"Art?" ask the doomsayers. "Dead. Killed by Hollywood and the 60-hour workweek. Squashed by Big Brother and the bottom line." Tell the skeptics to go to London's National Theatre where crowds are queuing for a nine-hour trilogy on the 19th-century Russian intelligentsia. For the excitement that's been generated by Tom Stoppard's latest work, "The Coast of Utopia," is eloquent proof that there are still Britney Spears-free zones in the cultural landscape.
The three plays, "Voyage," "Shipwreck" and "Salvage," follow the circle of thinkers around Aleksandr Herzen, founder of Russian socialism. Where other London hits this season rely on the pyrotechnics of flying cars ("Chitty Chitty Bang Bang") or appearances by Hollywood movie stars (Woody Harrelson in "On an Average Day"), "The Coast of Utopia" dazzles with words and ideas. Stuffed with research and spanning two continents and 30-odd years, the play shows Herzen and his friends talking. Lots. They debate the possibility of a peasant revolution, the importance of literature, Russia's unfortunate fate to be marooned between East and West and Tsar Nicholas I's hobnailed repression.
But this being Stoppard--a humanistic playwright as well as a cerebral one--they also bicker about silk dressing gowns and how to make a decent cup of coffee. Over the years, critics have accused Stoppard of divorcing feelings from intellect. Not here. "Voyage," though partly a study of these thinkers' interest in German Romanticism during the 1830s and 1840s, is also high family drama, complete with overbearing mammas, incestuous undertones, dashed romantic hopes and tragic early deaths.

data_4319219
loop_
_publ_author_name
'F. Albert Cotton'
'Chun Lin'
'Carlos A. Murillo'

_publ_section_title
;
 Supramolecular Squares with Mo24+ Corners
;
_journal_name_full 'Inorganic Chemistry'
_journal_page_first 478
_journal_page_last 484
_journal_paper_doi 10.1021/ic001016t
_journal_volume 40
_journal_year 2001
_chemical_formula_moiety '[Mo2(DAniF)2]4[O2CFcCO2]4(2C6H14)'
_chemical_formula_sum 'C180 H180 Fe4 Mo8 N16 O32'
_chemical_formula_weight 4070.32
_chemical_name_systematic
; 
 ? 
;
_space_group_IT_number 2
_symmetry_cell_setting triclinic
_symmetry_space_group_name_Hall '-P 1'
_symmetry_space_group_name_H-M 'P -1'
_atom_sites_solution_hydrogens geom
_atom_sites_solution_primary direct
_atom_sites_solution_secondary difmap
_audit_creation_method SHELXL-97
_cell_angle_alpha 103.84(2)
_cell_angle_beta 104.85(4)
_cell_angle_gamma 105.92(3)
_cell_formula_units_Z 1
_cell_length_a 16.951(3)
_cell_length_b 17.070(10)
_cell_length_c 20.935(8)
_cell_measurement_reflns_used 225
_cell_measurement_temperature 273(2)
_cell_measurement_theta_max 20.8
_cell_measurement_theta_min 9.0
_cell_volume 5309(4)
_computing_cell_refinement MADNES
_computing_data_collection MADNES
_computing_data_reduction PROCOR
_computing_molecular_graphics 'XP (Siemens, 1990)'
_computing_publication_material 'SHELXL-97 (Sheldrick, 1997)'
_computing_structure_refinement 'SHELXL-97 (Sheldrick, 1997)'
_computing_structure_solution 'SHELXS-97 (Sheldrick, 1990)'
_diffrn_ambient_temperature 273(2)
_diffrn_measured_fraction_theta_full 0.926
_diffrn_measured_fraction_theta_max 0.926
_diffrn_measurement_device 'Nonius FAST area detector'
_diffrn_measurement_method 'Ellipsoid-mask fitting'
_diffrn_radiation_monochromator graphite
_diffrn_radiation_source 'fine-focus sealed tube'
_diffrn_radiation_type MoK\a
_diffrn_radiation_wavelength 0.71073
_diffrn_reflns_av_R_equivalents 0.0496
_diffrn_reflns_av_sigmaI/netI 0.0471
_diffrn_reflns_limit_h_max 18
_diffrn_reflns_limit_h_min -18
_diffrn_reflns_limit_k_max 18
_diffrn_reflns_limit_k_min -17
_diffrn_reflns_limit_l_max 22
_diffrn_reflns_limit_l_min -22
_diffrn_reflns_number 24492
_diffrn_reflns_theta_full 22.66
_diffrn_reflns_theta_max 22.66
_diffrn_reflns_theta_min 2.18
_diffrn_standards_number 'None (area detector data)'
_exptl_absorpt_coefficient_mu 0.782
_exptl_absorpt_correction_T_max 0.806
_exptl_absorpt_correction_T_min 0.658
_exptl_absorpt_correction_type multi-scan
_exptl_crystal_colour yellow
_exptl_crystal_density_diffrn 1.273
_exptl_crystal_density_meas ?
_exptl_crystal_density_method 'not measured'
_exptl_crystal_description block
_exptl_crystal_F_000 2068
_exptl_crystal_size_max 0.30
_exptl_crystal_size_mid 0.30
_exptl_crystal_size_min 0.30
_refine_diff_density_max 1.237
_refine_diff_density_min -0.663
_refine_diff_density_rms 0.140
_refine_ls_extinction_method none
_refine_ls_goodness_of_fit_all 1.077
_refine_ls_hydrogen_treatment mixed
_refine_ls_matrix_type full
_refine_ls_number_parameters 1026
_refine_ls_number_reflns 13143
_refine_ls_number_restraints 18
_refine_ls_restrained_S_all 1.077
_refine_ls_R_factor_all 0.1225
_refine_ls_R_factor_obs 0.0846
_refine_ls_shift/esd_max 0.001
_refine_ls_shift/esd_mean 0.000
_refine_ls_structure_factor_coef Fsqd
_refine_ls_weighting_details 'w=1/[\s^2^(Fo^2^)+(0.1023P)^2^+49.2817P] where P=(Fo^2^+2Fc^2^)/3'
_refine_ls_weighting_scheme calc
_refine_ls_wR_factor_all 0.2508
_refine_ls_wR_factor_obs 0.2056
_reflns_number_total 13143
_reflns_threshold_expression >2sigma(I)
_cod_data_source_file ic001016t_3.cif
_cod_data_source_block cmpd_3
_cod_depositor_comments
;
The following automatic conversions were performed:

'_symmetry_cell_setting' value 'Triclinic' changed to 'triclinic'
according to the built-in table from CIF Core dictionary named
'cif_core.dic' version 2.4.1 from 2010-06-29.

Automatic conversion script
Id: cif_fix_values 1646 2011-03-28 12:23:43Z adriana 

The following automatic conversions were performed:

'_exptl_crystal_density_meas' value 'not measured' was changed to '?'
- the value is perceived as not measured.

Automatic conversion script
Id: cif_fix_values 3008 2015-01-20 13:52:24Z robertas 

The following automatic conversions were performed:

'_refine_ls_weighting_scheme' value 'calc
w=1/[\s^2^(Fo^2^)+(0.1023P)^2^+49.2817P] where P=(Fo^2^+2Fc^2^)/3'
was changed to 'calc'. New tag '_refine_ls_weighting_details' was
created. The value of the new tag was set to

Nobody breathes life into ideas--or the people who make them--like Stoppard. As coauthor of the script for "Shakespeare in Love," he extrapolated from the few facts known about the bard to make the great man into a lovesick puppy with writer's block. In "Arcadia" and "The Invention of Love," he explored the debate between classical and romantic esthetics through the prism of his characters' love pangs. Among the premises that underlie the new trilogy is the unfashionable idea that an intelligentsia actually matters. Its heroes include writers and critics who, quaintly, think that art not only reflects society, but can shape it. And it's not just the Russians raging around the stage who believe this, but Stoppard himself. "When you go abroad, you feel that culture is integral, not a little treat for a day off," Stoppard said recently. "Here [in Britain], we are always talking about art and society. Art is bloody society."
Strong words for the P. Diddy era. But more than any other modern dramatist, Stoppard has narrowed the gap between the intellectual and the popular artist. His zigzags between haute and mass culture can be dizzying. Just after a revival of "Jumpers," a play about God and morality, he was approached by Mick Jagger and David Bowie, who asked him to write a movie for them. At another point the man who effortlessly blends the complexities of chaos theory, physics and German Romanticism into his plays was a script doctor on "Indiana Jones and the Last Crusade." During interviews about "Shakespeare in Love," a British journalist asked whether Shakespeare would be writing movies were he alive today. …